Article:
Atkins left school at 17 and got the first of a succession of jobs playing live on radio stations. His first solo record came out in 1946. But it was several years before he became well-established. Atkins says shyness held him back; his quiet, retiring manner made him easy for the radio bosses to overlook, or let go.
"I learned after getting fired so many times that I should have some kind of relationship with the executives at a radio or TV station, to be nice to the people and at least force myself to converse. I changed, and of course, once I got a little name going, they changed too."
Atkins worked with Williams on a number of recording dates and live shows in the early 1950s. "It was fun; he was easy to work with because I knew more chords than he did, so he respected me. I guess he'd heard my records. He invited me out to his house one day, and we tried to write a couple songs," but nothing came of it. "I was in awe of him. I can write a little now, but not then.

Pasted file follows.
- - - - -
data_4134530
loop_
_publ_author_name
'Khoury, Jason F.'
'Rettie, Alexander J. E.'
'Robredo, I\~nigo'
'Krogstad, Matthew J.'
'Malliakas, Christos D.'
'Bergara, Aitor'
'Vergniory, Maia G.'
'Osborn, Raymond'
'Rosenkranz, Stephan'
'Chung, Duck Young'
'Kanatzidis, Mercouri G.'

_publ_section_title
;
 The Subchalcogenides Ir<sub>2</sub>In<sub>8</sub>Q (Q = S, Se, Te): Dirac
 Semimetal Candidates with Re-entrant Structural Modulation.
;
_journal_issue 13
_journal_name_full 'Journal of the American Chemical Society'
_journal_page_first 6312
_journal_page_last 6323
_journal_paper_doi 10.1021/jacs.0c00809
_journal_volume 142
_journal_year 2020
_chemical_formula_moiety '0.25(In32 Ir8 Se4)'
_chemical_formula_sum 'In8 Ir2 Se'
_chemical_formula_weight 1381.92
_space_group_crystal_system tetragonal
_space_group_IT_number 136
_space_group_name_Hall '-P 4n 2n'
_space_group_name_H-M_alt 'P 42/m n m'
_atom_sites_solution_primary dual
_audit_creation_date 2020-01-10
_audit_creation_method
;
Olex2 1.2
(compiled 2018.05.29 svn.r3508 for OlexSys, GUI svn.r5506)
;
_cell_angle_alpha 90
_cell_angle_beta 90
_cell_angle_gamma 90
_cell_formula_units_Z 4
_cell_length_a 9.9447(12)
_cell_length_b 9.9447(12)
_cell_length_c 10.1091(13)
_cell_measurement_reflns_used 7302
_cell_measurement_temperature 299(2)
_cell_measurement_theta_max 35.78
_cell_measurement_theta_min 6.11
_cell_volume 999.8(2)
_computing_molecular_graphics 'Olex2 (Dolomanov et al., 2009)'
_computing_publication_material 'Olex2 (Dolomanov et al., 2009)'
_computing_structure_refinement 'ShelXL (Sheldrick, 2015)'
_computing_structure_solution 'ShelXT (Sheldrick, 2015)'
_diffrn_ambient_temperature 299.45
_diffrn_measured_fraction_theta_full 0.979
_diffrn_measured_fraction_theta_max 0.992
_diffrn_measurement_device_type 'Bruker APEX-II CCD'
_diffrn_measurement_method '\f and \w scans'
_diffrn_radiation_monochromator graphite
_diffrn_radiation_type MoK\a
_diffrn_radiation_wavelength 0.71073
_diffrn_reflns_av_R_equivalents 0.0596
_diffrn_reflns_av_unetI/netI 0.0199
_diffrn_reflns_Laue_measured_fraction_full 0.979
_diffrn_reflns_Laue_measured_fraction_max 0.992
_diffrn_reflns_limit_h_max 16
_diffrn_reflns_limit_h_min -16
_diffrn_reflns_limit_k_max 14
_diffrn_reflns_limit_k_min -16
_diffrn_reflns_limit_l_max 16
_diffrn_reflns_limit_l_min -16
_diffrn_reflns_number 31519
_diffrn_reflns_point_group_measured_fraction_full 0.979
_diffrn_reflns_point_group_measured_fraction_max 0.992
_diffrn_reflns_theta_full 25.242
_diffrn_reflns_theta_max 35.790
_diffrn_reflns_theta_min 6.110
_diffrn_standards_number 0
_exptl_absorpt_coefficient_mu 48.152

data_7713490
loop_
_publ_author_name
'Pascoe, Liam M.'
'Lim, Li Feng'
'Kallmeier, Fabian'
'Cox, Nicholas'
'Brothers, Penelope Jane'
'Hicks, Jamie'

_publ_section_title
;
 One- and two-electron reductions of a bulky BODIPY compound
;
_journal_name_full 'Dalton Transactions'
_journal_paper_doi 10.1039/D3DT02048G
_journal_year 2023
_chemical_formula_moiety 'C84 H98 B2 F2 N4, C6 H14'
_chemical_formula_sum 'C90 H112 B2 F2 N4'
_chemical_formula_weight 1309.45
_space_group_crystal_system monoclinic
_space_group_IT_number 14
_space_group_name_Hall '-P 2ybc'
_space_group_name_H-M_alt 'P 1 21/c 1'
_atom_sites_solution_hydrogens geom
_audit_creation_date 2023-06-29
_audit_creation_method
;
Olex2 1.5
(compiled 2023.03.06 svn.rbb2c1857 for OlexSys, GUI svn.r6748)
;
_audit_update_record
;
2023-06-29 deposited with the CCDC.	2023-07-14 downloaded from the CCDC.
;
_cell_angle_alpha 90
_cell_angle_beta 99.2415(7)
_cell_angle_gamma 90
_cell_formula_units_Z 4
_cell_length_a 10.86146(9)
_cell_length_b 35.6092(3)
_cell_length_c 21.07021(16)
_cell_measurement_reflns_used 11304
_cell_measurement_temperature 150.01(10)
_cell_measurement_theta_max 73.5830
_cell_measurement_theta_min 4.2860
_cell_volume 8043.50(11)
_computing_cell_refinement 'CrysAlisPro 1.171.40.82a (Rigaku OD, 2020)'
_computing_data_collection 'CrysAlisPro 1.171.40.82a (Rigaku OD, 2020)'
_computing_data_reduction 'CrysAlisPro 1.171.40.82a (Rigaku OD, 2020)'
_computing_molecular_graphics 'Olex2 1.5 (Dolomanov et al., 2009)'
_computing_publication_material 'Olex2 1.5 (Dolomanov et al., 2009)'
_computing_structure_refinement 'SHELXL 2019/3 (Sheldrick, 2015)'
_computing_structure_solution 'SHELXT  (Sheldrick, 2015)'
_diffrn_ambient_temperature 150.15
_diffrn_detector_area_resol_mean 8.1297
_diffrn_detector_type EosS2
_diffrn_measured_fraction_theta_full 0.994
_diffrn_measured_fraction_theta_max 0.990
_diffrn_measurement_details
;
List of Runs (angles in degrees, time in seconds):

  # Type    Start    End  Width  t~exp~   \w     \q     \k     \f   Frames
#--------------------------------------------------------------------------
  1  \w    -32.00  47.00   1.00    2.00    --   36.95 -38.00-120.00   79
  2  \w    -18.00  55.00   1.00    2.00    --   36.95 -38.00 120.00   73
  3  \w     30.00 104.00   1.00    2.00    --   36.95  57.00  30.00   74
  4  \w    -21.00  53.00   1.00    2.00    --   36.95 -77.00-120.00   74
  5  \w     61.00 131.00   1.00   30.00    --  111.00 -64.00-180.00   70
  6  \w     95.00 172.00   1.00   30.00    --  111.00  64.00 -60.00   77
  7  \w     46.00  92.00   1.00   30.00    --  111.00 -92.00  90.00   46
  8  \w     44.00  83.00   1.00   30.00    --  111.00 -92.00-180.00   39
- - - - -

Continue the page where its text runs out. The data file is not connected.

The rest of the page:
"Most of us knew that his life would be short," Atkins added. "I remember the last session I did with him; he was singing 'I'll Never Get Out of This World Alive.' He was so skinny, and [so weak that] he'd fall down in the chair after he sang. I thought, 'You're not kidding.' "
Atkins is not about to make a big fuss about his own musical longevity. Next year marks his 50th anniversary as a recording artist. His plans for the occasion? "Not a thing. I hope nobody remembers it, because that makes me an old cock, and people aren't interested in old cocks. I try not to call attention to that."